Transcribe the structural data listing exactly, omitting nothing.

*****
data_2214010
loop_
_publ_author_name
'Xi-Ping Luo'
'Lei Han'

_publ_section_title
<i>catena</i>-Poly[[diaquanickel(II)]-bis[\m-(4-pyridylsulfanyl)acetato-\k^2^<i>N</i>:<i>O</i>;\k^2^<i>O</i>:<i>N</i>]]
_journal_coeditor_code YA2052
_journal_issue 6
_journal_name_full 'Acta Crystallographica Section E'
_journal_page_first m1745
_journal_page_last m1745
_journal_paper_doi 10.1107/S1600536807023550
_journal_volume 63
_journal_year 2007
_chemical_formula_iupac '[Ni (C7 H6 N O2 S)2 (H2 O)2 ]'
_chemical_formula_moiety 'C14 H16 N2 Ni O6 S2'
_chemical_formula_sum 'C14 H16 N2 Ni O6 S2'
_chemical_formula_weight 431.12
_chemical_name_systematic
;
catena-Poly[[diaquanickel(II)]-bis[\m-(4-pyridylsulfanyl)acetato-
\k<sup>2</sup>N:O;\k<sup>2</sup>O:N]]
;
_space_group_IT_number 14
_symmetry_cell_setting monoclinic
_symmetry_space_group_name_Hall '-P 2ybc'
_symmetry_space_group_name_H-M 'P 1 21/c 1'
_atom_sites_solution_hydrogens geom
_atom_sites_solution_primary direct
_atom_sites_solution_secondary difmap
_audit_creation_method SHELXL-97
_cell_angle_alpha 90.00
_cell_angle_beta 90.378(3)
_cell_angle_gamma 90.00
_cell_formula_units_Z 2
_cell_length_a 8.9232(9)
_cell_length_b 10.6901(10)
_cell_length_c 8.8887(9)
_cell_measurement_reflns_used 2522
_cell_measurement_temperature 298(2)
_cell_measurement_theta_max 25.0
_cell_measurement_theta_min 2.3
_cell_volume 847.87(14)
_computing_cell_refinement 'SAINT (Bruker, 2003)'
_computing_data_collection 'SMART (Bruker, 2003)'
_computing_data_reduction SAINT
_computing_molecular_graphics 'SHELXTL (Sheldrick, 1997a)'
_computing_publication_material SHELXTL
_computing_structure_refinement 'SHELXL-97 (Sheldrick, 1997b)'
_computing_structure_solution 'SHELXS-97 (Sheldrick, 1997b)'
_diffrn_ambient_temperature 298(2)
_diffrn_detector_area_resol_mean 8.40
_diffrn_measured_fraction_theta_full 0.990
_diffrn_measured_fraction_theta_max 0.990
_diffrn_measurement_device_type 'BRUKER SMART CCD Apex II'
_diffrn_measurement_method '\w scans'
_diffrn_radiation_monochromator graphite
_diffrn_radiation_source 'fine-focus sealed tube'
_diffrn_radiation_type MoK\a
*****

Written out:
data_2214010
loop_
_publ_author_name
'Xi-Ping Luo'
'Lei Han'

_publ_section_title
<i>catena</i>-Poly[[diaquanickel(II)]-bis[\m-(4-pyridylsulfanyl)acetato-\k^2^<i>N</i>:<i>O</i>;\k^2^<i>O</i>:<i>N</i>]]
_journal_coeditor_code YA2052
_journal_issue 6
_journal_name_full 'Acta Crystallographica Section E'
_journal_page_first m1745
_journal_page_last m1745
_journal_paper_doi 10.1107/S1600536807023550
_journal_volume 63
_journal_year 2007
_chemical_formula_iupac '[Ni (C7 H6 N O2 S)2 (H2 O)2 ]'
_chemical_formula_moiety 'C14 H16 N2 Ni O6 S2'
_chemical_formula_sum 'C14 H16 N2 Ni O6 S2'
_chemical_formula_weight 431.12
_chemical_name_systematic
;
catena-Poly[[diaquanickel(II)]-bis[\m-(4-pyridylsulfanyl)acetato-
\k<sup>2</sup>N:O;\k<sup>2</sup>O:N]]
;
_space_group_IT_number 14
_symmetry_cell_setting monoclinic
_symmetry_space_group_name_Hall '-P 2ybc'
_symmetry_space_group_name_H-M 'P 1 21/c 1'
_atom_sites_solution_hydrogens geom
_atom_sites_solution_primary direct
_atom_sites_solution_secondary difmap
_audit_creation_method SHELXL-97
_cell_angle_alpha 90.00
_cell_angle_beta 90.378(3)
_cell_angle_gamma 90.00
_cell_formula_units_Z 2
_cell_length_a 8.9232(9)
_cell_length_b 10.6901(10)
_cell_length_c 8.8887(9)
_cell_measurement_reflns_used 2522
_cell_measurement_temperature 298(2)
_cell_measurement_theta_max 25.0
_cell_measurement_theta_min 2.3
_cell_volume 847.87(14)
_computing_cell_refinement 'SAINT (Bruker, 2003)'
_computing_data_collection 'SMART (Bruker, 2003)'
_computing_data_reduction SAINT
_computing_molecular_graphics 'SHELXTL (Sheldrick, 1997a)'
_computing_publication_material SHELXTL
_computing_structure_refinement 'SHELXL-97 (Sheldrick, 1997b)'
_computing_structure_solution 'SHELXS-97 (Sheldrick, 1997b)'
_diffrn_ambient_temperature 298(2)
_diffrn_detector_area_resol_mean 8.40
_diffrn_measured_fraction_theta_full 0.990
_diffrn_measured_fraction_theta_max 0.990
_diffrn_measurement_device_type 'BRUKER SMART CCD Apex II'
_diffrn_measurement_method '\w scans'
_diffrn_radiation_monochromator graphite
_diffrn_radiation_source 'fine-focus sealed tube'
_diffrn_radiation_type MoK\a